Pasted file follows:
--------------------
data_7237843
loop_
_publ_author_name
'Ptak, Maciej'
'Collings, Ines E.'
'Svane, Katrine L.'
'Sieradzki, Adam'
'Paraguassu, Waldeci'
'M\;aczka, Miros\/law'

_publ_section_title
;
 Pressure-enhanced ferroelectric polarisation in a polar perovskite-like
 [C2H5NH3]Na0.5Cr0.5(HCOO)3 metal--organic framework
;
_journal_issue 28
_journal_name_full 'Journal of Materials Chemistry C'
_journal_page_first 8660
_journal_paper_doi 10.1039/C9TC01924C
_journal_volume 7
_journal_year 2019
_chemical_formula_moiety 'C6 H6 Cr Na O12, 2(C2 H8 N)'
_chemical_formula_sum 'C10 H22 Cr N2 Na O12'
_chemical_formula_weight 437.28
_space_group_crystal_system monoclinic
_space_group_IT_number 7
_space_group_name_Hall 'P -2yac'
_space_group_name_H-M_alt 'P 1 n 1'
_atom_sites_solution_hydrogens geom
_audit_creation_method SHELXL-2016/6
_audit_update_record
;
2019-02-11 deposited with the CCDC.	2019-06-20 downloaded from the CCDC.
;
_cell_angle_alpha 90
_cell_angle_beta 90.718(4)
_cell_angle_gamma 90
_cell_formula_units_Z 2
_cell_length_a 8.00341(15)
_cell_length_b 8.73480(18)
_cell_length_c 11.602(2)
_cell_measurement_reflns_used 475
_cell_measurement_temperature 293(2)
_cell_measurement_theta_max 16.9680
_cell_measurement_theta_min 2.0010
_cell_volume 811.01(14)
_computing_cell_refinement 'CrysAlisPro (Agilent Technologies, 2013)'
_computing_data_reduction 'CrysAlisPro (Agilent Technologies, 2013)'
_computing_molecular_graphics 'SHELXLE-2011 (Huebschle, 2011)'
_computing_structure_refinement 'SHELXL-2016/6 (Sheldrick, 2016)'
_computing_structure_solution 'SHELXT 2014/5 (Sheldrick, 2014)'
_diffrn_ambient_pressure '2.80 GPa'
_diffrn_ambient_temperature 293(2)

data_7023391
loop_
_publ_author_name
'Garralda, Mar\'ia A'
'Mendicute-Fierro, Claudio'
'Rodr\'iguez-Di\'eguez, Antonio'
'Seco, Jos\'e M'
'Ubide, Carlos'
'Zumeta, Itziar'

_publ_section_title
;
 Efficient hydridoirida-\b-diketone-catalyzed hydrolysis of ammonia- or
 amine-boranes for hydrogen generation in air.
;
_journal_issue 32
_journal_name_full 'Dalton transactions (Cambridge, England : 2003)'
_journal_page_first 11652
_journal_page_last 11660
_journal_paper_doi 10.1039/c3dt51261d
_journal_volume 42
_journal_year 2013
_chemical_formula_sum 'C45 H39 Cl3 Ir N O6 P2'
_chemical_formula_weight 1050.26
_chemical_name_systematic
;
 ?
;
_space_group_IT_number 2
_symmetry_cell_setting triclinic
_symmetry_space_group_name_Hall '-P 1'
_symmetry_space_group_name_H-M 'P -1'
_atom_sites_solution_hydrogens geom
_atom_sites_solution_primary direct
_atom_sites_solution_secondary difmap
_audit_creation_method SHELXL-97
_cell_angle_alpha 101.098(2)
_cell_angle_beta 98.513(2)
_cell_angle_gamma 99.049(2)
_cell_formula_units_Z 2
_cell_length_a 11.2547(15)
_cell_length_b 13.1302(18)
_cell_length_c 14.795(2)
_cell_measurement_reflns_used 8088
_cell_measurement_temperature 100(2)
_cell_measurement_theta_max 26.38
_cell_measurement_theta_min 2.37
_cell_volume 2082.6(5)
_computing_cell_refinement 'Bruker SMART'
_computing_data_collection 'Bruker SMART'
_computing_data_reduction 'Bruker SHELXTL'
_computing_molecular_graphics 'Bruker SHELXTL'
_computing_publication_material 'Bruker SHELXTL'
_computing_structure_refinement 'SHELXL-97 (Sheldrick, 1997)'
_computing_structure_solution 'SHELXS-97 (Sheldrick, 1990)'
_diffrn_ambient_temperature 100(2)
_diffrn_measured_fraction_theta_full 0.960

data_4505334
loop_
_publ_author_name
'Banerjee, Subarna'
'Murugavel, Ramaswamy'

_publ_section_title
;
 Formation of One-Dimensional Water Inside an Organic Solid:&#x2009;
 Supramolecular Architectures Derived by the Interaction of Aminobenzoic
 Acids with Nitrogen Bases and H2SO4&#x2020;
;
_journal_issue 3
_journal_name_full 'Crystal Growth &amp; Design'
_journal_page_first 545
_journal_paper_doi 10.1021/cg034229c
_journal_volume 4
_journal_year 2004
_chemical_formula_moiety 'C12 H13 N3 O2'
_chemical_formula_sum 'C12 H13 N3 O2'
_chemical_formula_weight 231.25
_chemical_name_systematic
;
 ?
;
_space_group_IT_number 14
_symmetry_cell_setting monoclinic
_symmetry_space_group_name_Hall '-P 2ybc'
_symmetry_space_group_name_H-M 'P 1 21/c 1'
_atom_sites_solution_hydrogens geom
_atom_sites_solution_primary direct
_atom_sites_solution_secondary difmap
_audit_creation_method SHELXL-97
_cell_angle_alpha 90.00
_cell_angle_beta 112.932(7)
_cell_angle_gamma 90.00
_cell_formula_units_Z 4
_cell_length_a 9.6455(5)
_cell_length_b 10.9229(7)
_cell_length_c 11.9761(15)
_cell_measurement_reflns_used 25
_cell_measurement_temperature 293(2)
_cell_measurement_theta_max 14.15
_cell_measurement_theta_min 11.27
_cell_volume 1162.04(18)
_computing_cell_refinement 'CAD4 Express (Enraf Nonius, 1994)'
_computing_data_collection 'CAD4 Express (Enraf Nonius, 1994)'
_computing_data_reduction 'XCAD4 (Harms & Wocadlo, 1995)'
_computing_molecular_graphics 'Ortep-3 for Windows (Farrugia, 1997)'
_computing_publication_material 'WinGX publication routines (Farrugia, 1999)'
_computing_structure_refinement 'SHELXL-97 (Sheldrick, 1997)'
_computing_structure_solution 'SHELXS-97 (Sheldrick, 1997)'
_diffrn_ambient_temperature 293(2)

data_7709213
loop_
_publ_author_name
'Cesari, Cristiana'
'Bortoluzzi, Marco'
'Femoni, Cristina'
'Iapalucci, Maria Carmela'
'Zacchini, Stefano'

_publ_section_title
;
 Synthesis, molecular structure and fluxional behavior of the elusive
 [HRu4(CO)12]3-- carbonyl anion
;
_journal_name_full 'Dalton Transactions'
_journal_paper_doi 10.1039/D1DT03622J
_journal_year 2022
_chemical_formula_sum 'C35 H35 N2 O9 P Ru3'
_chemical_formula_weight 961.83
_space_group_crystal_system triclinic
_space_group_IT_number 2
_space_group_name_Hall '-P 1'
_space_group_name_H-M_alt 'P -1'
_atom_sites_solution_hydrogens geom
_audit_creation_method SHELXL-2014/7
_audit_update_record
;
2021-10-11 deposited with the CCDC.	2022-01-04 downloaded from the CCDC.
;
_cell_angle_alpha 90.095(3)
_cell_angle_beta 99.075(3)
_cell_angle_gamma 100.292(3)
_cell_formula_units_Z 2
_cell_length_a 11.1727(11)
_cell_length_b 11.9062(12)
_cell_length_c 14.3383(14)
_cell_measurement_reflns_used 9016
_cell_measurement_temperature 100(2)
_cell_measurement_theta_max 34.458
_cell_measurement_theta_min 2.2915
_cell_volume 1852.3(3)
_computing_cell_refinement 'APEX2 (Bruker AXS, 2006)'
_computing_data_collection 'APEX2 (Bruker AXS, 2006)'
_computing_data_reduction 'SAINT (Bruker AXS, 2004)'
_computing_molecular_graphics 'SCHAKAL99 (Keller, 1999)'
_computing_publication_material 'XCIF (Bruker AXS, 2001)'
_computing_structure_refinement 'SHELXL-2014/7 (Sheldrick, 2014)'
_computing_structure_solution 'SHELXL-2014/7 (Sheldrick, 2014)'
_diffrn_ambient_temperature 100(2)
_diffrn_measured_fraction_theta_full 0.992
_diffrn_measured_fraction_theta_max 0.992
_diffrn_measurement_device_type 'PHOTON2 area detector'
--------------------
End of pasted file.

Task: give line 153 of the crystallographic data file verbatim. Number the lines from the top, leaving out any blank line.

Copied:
_computing_cell_refinement 'CAD4 Express (Enraf Nonius, 1994)'